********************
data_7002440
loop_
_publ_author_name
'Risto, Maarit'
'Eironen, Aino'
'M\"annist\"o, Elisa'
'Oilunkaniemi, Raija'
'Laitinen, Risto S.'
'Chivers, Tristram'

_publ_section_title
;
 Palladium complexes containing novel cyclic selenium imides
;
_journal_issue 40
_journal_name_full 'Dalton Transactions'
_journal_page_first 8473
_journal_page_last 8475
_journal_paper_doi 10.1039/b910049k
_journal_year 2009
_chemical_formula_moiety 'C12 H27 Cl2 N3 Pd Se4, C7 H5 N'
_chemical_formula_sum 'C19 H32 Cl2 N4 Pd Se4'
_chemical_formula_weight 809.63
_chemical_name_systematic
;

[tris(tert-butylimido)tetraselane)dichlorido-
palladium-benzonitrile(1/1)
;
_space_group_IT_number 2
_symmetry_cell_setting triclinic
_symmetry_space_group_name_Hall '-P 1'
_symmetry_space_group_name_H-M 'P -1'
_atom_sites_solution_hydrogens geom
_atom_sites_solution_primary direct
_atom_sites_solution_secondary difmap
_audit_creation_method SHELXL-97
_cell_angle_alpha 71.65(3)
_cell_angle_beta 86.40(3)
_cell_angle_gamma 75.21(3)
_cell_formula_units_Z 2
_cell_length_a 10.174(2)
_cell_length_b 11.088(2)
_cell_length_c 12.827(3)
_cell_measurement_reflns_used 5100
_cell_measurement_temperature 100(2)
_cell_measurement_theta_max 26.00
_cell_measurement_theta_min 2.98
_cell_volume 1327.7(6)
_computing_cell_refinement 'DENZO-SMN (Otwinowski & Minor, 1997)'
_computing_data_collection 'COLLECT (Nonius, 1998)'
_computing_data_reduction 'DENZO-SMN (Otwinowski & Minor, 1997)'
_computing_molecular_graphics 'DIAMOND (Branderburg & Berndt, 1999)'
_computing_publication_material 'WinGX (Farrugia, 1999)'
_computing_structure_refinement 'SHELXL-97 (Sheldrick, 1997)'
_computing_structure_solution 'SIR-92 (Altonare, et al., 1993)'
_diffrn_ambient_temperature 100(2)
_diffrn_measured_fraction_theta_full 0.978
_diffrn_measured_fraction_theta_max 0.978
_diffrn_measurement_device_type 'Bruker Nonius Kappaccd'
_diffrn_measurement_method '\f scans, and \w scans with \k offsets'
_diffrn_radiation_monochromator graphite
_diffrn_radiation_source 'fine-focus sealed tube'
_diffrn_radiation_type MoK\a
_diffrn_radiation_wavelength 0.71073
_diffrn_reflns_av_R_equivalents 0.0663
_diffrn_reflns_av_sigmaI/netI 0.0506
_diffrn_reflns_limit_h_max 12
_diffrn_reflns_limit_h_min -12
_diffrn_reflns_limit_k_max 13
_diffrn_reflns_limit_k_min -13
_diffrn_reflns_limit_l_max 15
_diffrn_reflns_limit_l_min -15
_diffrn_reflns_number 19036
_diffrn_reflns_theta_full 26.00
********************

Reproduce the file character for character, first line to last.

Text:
data_7002440
loop_
_publ_author_name
'Risto, Maarit'
'Eironen, Aino'
'M\"annist\"o, Elisa'
'Oilunkaniemi, Raija'
'Laitinen, Risto S.'
'Chivers, Tristram'

_publ_section_title
;
 Palladium complexes containing novel cyclic selenium imides
;
_journal_issue 40
_journal_name_full 'Dalton Transactions'
_journal_page_first 8473
_journal_page_last 8475
_journal_paper_doi 10.1039/b910049k
_journal_year 2009
_chemical_formula_moiety 'C12 H27 Cl2 N3 Pd Se4, C7 H5 N'
_chemical_formula_sum 'C19 H32 Cl2 N4 Pd Se4'
_chemical_formula_weight 809.63
_chemical_name_systematic
;

[tris(tert-butylimido)tetraselane)dichlorido-
palladium-benzonitrile(1/1)
;
_space_group_IT_number 2
_symmetry_cell_setting triclinic
_symmetry_space_group_name_Hall '-P 1'
_symmetry_space_group_name_H-M 'P -1'
_atom_sites_solution_hydrogens geom
_atom_sites_solution_primary direct
_atom_sites_solution_secondary difmap
_audit_creation_method SHELXL-97
_cell_angle_alpha 71.65(3)
_cell_angle_beta 86.40(3)
_cell_angle_gamma 75.21(3)
_cell_formula_units_Z 2
_cell_length_a 10.174(2)
_cell_length_b 11.088(2)
_cell_length_c 12.827(3)
_cell_measurement_reflns_used 5100
_cell_measurement_temperature 100(2)
_cell_measurement_theta_max 26.00
_cell_measurement_theta_min 2.98
_cell_volume 1327.7(6)
_computing_cell_refinement 'DENZO-SMN (Otwinowski & Minor, 1997)'
_computing_data_collection 'COLLECT (Nonius, 1998)'
_computing_data_reduction 'DENZO-SMN (Otwinowski & Minor, 1997)'
_computing_molecular_graphics 'DIAMOND (Branderburg & Berndt, 1999)'
_computing_publication_material 'WinGX (Farrugia, 1999)'
_computing_structure_refinement 'SHELXL-97 (Sheldrick, 1997)'
_computing_structure_solution 'SIR-92 (Altonare, et al., 1993)'
_diffrn_ambient_temperature 100(2)
_diffrn_measured_fraction_theta_full 0.978
_diffrn_measured_fraction_theta_max 0.978
_diffrn_measurement_device_type 'Bruker Nonius Kappaccd'
_diffrn_measurement_method '\f scans, and \w scans with \k offsets'
_diffrn_radiation_monochromator graphite
_diffrn_radiation_source 'fine-focus sealed tube'
_diffrn_radiation_type MoK\a
_diffrn_radiation_wavelength 0.71073
_diffrn_reflns_av_R_equivalents 0.0663
_diffrn_reflns_av_sigmaI/netI 0.0506
_diffrn_reflns_limit_h_max 12
_diffrn_reflns_limit_h_min -12
_diffrn_reflns_limit_k_max 13
_diffrn_reflns_limit_k_min -13
_diffrn_reflns_limit_l_max 15
_diffrn_reflns_limit_l_min -15
_diffrn_reflns_number 19036
_diffrn_reflns_theta_full 26.00